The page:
1. How does the Christian faith influence the way I go about deciding who to vote for?
  2. What are the reasons my faith points me toward voting for the candidate I will vote for?

The floor would then be open to all – each was given two minutes.  After 20 minutes, all would discuss a third question.

  1. After the election, what can this church do and what can I do to help to heal any divisions in this nation and in our town? This discussion would be limited to 20 minutes also.

Well, it worked!  It went only 5 minutes over time and all left as friends – a lot to talk about but still friends.

This church’s members had changed from silence about their values and how they voted.  And they had grown in listening to others with the same values but a different way to apply them.  It was a time of repentance – of change and growth – of repentance to live more justly.

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Now we seldom put justice and home life together – we seldom put justice and raising our children together.  Here is a story about a family learning to do just that.  The issue is will we leave our children alone to find their own way to faith or will we teach them our faith expecting they will find their own way to faith as adults.  The issue is one of justice.  Which way is more just – leave them alone or give them a start.

A survey of children entering kindergarten found out only half of them:

– recognized their own name when they heard it ; or

– could be articulate – could express – what they were feeling or thinking; or

– could count to five.

However, 81% could recognize the Coca-Cola sign and 69% could recognize the double arches of MacDonald’s.

Many had already been converted by advertising and the culture to consumerism.  Could they have recognized the manager and the shepherds and the three kings as easily?  That’s the issue of justice.  It’s not fair to leave our children exposed to conversion to consumerism.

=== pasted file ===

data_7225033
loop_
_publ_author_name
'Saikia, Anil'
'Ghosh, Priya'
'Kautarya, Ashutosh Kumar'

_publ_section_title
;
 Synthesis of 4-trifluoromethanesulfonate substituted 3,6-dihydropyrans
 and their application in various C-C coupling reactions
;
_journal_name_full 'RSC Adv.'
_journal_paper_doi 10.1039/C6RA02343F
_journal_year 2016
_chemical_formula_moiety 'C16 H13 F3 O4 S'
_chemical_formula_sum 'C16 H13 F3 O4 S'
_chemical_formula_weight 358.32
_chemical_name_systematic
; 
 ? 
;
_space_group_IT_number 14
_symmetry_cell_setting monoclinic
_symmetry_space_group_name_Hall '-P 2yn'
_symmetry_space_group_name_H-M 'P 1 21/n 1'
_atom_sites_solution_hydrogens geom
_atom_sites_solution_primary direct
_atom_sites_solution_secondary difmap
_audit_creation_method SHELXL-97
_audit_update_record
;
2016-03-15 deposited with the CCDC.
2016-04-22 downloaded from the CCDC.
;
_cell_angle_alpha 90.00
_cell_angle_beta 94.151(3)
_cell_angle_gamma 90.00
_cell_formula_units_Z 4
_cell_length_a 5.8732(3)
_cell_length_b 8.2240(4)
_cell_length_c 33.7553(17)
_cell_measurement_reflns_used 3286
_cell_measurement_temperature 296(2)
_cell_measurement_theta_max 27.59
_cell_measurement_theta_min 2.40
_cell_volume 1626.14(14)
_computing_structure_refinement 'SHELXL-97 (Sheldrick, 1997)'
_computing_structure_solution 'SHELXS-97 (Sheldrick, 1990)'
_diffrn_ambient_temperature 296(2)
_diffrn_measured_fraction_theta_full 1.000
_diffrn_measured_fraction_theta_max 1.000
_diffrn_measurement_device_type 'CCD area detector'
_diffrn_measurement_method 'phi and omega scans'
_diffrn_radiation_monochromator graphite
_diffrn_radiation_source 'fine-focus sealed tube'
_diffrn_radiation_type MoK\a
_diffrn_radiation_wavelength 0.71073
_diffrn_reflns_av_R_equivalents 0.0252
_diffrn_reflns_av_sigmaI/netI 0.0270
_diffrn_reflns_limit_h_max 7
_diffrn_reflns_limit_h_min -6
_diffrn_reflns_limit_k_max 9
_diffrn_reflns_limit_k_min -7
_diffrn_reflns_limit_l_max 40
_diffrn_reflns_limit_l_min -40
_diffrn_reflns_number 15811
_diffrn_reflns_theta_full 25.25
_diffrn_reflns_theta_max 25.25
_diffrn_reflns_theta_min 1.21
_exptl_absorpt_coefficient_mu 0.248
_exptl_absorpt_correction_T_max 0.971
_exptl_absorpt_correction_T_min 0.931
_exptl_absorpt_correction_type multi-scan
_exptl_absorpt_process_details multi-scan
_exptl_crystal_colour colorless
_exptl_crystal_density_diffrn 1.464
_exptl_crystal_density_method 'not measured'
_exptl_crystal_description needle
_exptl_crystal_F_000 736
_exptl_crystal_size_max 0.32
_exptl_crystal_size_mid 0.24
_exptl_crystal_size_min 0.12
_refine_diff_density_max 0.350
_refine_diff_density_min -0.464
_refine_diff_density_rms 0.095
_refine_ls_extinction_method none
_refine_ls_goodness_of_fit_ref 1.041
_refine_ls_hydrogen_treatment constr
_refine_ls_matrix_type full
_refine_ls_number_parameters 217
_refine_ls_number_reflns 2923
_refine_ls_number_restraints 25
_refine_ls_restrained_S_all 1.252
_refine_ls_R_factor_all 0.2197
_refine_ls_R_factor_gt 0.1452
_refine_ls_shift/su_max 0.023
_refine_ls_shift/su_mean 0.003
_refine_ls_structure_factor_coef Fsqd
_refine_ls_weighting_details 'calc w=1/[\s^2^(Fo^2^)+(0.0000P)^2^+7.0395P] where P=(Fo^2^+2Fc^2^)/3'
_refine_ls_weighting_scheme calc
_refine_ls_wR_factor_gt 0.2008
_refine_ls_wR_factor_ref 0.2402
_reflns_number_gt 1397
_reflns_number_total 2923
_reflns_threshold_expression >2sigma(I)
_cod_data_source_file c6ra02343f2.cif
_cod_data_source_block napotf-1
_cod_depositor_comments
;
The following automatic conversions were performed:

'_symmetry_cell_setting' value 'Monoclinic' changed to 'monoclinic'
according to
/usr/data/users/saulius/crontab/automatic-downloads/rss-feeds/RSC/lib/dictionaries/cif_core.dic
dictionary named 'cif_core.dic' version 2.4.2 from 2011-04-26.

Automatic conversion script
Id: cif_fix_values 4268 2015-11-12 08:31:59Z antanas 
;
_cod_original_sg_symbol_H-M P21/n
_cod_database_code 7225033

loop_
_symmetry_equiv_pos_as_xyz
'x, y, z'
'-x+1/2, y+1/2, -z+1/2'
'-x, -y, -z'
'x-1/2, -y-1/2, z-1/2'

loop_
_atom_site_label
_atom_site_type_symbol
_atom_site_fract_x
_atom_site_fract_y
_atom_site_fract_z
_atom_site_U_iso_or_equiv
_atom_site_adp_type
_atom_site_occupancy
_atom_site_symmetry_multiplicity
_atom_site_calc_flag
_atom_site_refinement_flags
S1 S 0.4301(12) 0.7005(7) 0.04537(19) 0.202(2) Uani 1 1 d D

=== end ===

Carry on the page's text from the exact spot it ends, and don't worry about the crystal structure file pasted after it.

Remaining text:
I have two parents whose children can.  Theirs is a rich story of both God-talk and nurture – of living more justly.  All of them, boys, 5 and 7, and a 9-month old daughter, are in church and its classes Sunday by Sunday.  At home at bed time, the children ask their mother to sing “Amazing Grace” and ask God’s blessing on each other and anyone they name.  Reading comes from the bookshelf which includes Bible stories.  Further, they hold a family meeting about every two weeks on Saturday mornings for about 15-20 minutes.  To start, each tells of something appreciated about each of the others.  Then come any problems within the family – recently, it was over seats in the family car.  And, this detail, I find delightful.  If they don’t come to the meeting, they miss their allowance for that week.  These parents live in reality!

These parents were living the truth of the survey I quoted.  If they did not teach Christian faith and values, the culture would convert their children into consumers.  The idea that no teaching leaves children free to choose their faith as adults is a costly mistake – it is both costly and unjust.  No they would not be free.  Their children would have already been converted to the culture – the language and symbols – of consumerism – a religion all its own.

These parents had changed from the pattern of so many who do not bother to teach a faith at home to their children.  These parents were growing in repentance by living more justly.  They are more just with their children.

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Repent, yes.

Change and grow.

Take your faith out the door.

Take it to how you decide whom to vote for.

Take it into your home or help your adult children take teaching the faith into their parenting.

Repent and live more justly in every part of daily life.

[The Rev. A. Wayne Schwab; Coordinator of Member Mission Network, Inc., President of Member Mission Press, Chair of the Spiritual Formation Committee for the United Church of Hinesburg, VT, Author, Speaker.and Workshop Leader.]